Tribune Co. has agreed to acquire Cincinnati-based Local TV LLC for $2.725 billion in cash, the companies announced today. The deal will add 19 television stations in 16 markets to Tribune Co.’s television portfolio. The deal makes Tribune the largest commercial television station owner in the U.S., with 42 properties across the country.
“This is a transformational acquisition for Tribune. It makes us the No. 1 local TV affiliate group in America, expands the distribution platform for our high-quality video content, and extends the reach of our digital products to new audiences across the country,” Tribune Co. CEO Peter Liguori said in a statement. “We couldn’t be more excited about Tribune’s future as America’s leader in creating and distributing original content and local news programming.”
Several originally mostly newspaper oriented companies, like Tribune, are trying to build out video and digital operations and move away from newspapers. The Tribune Local TV deal comes less than a month after Gannett agreed to buy the Belo Corporation for about $1.5 billion, nearly doubling its local television holdings.
Tribune Co. owns 23 television stations including WGN-Ch. 9 in Chicago, KTLA in Los Angeles and WPIX in New York. The Chicago-based media company also owns national cable channel WGN America, WGN Radio and eight daily newspapers including the Chicago Tribune and Los Angeles Times, among other holdings. The acquisition of Local TV will add stations in Denver, Cleveland, St. Louis, Kansas City, Salt Lake City and Milwaukee. Once the deal is completed, Tribune Co. will own 14 stations in the top 20 markets, and become the largest Fox affiliate group in the U.S.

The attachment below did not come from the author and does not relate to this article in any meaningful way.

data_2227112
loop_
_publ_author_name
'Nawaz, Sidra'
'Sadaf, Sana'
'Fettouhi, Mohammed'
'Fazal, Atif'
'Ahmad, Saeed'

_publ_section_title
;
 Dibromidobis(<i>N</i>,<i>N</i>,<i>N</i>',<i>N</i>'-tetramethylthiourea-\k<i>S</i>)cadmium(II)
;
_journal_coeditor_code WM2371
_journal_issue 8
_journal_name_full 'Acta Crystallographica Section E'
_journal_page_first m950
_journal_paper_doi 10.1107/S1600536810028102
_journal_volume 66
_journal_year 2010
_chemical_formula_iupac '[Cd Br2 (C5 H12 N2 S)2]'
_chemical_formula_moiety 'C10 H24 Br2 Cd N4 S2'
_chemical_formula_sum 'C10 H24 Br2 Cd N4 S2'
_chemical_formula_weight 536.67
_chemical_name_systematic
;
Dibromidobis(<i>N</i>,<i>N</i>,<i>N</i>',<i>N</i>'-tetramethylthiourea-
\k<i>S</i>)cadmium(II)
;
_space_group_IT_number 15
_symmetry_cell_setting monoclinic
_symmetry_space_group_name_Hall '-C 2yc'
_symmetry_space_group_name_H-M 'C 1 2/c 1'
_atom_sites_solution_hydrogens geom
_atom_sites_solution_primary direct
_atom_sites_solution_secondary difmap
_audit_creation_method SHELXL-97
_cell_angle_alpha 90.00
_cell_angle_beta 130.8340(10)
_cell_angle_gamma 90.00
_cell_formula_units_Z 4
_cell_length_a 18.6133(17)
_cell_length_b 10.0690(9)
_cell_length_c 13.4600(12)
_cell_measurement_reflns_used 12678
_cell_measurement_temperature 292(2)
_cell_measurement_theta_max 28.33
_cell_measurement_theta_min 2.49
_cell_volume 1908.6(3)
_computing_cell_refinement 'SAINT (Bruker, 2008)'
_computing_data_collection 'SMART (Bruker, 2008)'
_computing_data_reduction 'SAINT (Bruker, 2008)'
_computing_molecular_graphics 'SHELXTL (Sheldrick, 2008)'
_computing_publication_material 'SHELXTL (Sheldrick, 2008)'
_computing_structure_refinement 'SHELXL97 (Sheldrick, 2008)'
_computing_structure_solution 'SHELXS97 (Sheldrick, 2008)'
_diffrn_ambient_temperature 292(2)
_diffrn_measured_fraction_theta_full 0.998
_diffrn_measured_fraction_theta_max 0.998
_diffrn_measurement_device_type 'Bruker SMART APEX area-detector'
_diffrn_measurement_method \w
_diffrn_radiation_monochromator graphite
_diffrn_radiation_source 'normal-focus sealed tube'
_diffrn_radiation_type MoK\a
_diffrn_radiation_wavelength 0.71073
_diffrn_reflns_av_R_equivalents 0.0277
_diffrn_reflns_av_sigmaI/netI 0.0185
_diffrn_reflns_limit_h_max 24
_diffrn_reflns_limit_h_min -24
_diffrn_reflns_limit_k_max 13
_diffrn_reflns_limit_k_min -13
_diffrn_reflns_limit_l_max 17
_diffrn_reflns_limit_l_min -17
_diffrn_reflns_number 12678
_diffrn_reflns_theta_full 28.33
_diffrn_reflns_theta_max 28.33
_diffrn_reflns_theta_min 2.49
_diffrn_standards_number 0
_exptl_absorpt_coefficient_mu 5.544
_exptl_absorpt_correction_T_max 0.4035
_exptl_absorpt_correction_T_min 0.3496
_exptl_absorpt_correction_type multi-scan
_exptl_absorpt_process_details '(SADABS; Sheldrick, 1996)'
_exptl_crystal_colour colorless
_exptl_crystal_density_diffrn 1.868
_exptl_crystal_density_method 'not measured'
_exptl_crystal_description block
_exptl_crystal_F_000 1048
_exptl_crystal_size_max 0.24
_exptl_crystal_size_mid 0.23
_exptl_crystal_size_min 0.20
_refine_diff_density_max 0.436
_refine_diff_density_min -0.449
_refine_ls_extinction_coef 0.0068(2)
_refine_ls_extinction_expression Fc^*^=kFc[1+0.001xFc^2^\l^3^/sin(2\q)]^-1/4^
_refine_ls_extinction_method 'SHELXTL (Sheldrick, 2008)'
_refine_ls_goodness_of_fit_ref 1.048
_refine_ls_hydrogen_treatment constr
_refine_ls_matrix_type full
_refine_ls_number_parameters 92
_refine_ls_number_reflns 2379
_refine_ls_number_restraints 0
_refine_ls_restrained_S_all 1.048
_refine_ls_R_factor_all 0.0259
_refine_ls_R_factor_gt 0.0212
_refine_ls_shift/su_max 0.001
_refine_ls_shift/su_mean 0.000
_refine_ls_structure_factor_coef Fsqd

Principally owned by private equity firm Oak Hill Capital Partners, Local TV was launched in 2007 with the acquisition of nine TV stations from the New York Times Co. In 2008, Local TV purchased eight Fox-owned stations from News Corp.
Local TV’s inaugural CEO was Randy Michaels, who left within the first year to join Tribune Co., where he rose to CEO while the company was in Chapter 11 bankruptcy before being forced out in 2010.
“Local TV and Tribune have had a long, successful relationship over the last five years,” Bobby Lawrence, CEO of Local TV, said in a statement. “Our cultures and operating philosophies are very similar, and we share a strong commitment to news and local programming excellence. My management team will dearly miss working with some of the most talented and dedicated people in broadcasting, but we know we leave our employees in good hands.”
Tribune Co. has received financing commitments of up to $4.1 billion from JPMorgan Chase, Bank of America, Merrill Lynch, Citigroup, Deutsche Bank and Credit Suisse, including a new $300 million revolving credit facility and the capacity to refinance its existing debt. JPMorgan owns about 9 percent of Tribune Co., which emerged from Chapter 11 bankruptcy in December.
The transaction has been approved by the boards of both companies and is expected to close before the end of the year, subject to antitrust and Federal Communications Commission approvals, according to Tribune Co.
At the same time, Tribune is weighing a potential sale or spinoff of its newspaper properties, including The Chicago Tribune and The Los Angeles Times and several Spanish-language newspapers (including Hoy Chicago and Los Angeles as well El Sentinel in Florida). Advisers of Tribune have been in touch with potential bidders, ranging from the Koch brothers to the billionaire Eli Broad.
Several companies that were originally mostly newspaper oriented companies, like Tribune, are trying to build out video and digital operations and move away from newspapers. The Tribune Local TV deal comes less than a month after the Gannett Company, the largest newspaper owner in the U.S., agreed to buy the Belo Corporation for about $1.5 billion, nearly doubling its local television holdings. Such consolidation is intended to help media companies gain more scale, giving them additional negotiating clout with broadcast partners.